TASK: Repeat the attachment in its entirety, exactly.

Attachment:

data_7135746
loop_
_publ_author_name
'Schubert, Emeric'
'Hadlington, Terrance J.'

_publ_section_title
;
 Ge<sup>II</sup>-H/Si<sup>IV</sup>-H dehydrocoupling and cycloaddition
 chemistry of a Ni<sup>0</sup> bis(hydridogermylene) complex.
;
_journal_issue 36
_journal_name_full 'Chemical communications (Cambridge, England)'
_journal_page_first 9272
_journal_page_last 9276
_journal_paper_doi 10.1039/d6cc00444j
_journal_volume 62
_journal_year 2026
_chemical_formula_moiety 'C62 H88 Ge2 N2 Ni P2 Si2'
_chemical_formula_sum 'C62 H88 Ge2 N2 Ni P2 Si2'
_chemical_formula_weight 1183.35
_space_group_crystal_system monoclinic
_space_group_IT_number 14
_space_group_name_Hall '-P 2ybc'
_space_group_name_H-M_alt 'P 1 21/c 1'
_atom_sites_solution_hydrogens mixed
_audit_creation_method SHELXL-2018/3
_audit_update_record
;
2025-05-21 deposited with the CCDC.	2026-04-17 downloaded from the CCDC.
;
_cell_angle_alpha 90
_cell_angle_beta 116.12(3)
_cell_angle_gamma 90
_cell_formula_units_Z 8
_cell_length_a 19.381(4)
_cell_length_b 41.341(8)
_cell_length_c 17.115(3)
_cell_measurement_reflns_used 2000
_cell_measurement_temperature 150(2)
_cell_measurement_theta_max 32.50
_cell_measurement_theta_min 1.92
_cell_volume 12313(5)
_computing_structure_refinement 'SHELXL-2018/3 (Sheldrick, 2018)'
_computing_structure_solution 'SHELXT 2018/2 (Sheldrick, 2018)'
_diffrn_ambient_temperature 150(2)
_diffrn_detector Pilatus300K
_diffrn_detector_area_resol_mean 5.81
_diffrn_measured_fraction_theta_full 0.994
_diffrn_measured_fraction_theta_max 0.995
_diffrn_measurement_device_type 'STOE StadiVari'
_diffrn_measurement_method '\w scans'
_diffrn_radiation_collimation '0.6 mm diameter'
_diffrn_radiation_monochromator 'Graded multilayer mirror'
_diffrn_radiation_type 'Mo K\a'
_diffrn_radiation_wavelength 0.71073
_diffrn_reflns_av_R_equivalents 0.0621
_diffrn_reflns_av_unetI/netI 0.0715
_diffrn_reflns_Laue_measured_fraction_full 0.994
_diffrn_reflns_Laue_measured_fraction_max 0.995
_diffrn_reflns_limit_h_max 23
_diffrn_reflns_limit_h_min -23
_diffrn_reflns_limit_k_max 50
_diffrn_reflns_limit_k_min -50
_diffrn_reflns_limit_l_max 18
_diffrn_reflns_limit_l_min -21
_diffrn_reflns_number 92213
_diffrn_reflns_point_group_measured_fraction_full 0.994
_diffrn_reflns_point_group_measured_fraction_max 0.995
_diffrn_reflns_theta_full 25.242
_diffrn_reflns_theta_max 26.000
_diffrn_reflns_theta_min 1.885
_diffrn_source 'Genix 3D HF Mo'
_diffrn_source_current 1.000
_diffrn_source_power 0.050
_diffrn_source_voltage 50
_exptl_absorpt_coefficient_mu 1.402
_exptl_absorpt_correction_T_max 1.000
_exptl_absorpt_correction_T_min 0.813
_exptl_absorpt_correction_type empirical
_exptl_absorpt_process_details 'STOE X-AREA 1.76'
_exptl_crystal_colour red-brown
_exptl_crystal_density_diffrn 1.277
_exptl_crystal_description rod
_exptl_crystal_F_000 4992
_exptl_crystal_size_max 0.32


data_7135746
loop_
_publ_author_name
'Schubert, Emeric'
'Hadlington, Terrance J.'

_publ_section_title
;
 Ge<sup>II</sup>-H/Si<sup>IV</sup>-H dehydrocoupling and cycloaddition
 chemistry of a Ni<sup>0</sup> bis(hydridogermylene) complex.
;
_journal_issue 36
_journal_name_full 'Chemical communications (Cambridge, England)'
_journal_page_first 9272
_journal_page_last 9276
_journal_paper_doi 10.1039/d6cc00444j
_journal_volume 62
_journal_year 2026
_chemical_formula_moiety 'C62 H88 Ge2 N2 Ni P2 Si2'
_chemical_formula_sum 'C62 H88 Ge2 N2 Ni P2 Si2'
_chemical_formula_weight 1183.35
_space_group_crystal_system monoclinic
_space_group_IT_number 14
_space_group_name_Hall '-P 2ybc'
_space_group_name_H-M_alt 'P 1 21/c 1'
_atom_sites_solution_hydrogens mixed
_audit_creation_method SHELXL-2018/3
_audit_update_record
;
2025-05-21 deposited with the CCDC.	2026-04-17 downloaded from the CCDC.
;
_cell_angle_alpha 90
_cell_angle_beta 116.12(3)
_cell_angle_gamma 90
_cell_formula_units_Z 8
_cell_length_a 19.381(4)
_cell_length_b 41.341(8)
_cell_length_c 17.115(3)
_cell_measurement_reflns_used 2000
_cell_measurement_temperature 150(2)
_cell_measurement_theta_max 32.50
_cell_measurement_theta_min 1.92
_cell_volume 12313(5)
_computing_structure_refinement 'SHELXL-2018/3 (Sheldrick, 2018)'
_computing_structure_solution 'SHELXT 2018/2 (Sheldrick, 2018)'
_diffrn_ambient_temperature 150(2)
_diffrn_detector Pilatus300K
_diffrn_detector_area_resol_mean 5.81
_diffrn_measured_fraction_theta_full 0.994
_diffrn_measured_fraction_theta_max 0.995
_diffrn_measurement_device_type 'STOE StadiVari'
_diffrn_measurement_method '\w scans'
_diffrn_radiation_collimation '0.6 mm diameter'
_diffrn_radiation_monochromator 'Graded multilayer mirror'
_diffrn_radiation_type 'Mo K\a'
_diffrn_radiation_wavelength 0.71073
_diffrn_reflns_av_R_equivalents 0.0621
_diffrn_reflns_av_unetI/netI 0.0715
_diffrn_reflns_Laue_measured_fraction_full 0.994
_diffrn_reflns_Laue_measured_fraction_max 0.995
_diffrn_reflns_limit_h_max 23
_diffrn_reflns_limit_h_min -23
_diffrn_reflns_limit_k_max 50
_diffrn_reflns_limit_k_min -50
_diffrn_reflns_limit_l_max 18
_diffrn_reflns_limit_l_min -21
_diffrn_reflns_number 92213
_diffrn_reflns_point_group_measured_fraction_full 0.994
_diffrn_reflns_point_group_measured_fraction_max 0.995
_diffrn_reflns_theta_full 25.242
_diffrn_reflns_theta_max 26.000
_diffrn_reflns_theta_min 1.885
_diffrn_source 'Genix 3D HF Mo'
_diffrn_source_current 1.000
_diffrn_source_power 0.050
_diffrn_source_voltage 50
_exptl_absorpt_coefficient_mu 1.402
_exptl_absorpt_correction_T_max 1.000
_exptl_absorpt_correction_T_min 0.813
_exptl_absorpt_correction_type empirical
_exptl_absorpt_process_details 'STOE X-AREA 1.76'
_exptl_crystal_colour red-brown
_exptl_crystal_density_diffrn 1.277
_exptl_crystal_description rod
_exptl_crystal_F_000 4992
_exptl_crystal_size_max 0.32